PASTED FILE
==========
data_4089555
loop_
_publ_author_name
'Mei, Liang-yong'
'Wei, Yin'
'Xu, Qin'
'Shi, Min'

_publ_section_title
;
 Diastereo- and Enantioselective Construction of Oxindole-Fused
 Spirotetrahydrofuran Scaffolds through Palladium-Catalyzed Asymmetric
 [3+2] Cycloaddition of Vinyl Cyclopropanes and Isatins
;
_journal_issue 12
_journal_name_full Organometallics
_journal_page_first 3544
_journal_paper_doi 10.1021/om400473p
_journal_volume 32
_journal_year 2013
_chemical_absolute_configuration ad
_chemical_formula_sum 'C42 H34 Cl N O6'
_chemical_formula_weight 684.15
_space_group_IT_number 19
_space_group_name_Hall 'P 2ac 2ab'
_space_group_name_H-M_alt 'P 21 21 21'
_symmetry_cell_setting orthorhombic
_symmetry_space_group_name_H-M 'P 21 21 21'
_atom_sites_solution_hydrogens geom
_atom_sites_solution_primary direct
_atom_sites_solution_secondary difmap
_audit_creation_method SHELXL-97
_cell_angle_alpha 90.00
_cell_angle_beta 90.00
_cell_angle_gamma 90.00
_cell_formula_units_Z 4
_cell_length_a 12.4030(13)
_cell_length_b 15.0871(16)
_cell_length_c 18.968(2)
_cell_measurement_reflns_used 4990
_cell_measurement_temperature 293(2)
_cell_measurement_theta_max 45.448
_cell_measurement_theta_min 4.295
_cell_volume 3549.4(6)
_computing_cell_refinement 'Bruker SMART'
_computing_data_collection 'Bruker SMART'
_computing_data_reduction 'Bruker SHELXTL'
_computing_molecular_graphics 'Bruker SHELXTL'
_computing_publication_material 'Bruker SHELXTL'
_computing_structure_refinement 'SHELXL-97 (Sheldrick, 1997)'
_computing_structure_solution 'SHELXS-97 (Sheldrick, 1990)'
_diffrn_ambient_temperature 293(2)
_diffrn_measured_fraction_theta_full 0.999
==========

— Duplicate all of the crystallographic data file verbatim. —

data_4089555
loop_
_publ_author_name
'Mei, Liang-yong'
'Wei, Yin'
'Xu, Qin'
'Shi, Min'

_publ_section_title
;
 Diastereo- and Enantioselective Construction of Oxindole-Fused
 Spirotetrahydrofuran Scaffolds through Palladium-Catalyzed Asymmetric
 [3+2] Cycloaddition of Vinyl Cyclopropanes and Isatins
;
_journal_issue 12
_journal_name_full Organometallics
_journal_page_first 3544
_journal_paper_doi 10.1021/om400473p
_journal_volume 32
_journal_year 2013
_chemical_absolute_configuration ad
_chemical_formula_sum 'C42 H34 Cl N O6'
_chemical_formula_weight 684.15
_space_group_IT_number 19
_space_group_name_Hall 'P 2ac 2ab'
_space_group_name_H-M_alt 'P 21 21 21'
_symmetry_cell_setting orthorhombic
_symmetry_space_group_name_H-M 'P 21 21 21'
_atom_sites_solution_hydrogens geom
_atom_sites_solution_primary direct
_atom_sites_solution_secondary difmap
_audit_creation_method SHELXL-97
_cell_angle_alpha 90.00
_cell_angle_beta 90.00
_cell_angle_gamma 90.00
_cell_formula_units_Z 4
_cell_length_a 12.4030(13)
_cell_length_b 15.0871(16)
_cell_length_c 18.968(2)
_cell_measurement_reflns_used 4990
_cell_measurement_temperature 293(2)
_cell_measurement_theta_max 45.448
_cell_measurement_theta_min 4.295
_cell_volume 3549.4(6)
_computing_cell_refinement 'Bruker SMART'
_computing_data_collection 'Bruker SMART'
_computing_data_reduction 'Bruker SHELXTL'
_computing_molecular_graphics 'Bruker SHELXTL'
_computing_publication_material 'Bruker SHELXTL'
_computing_structure_refinement 'SHELXL-97 (Sheldrick, 1997)'
_computing_structure_solution 'SHELXS-97 (Sheldrick, 1990)'
_diffrn_ambient_temperature 293(2)
_diffrn_measured_fraction_theta_full 0.999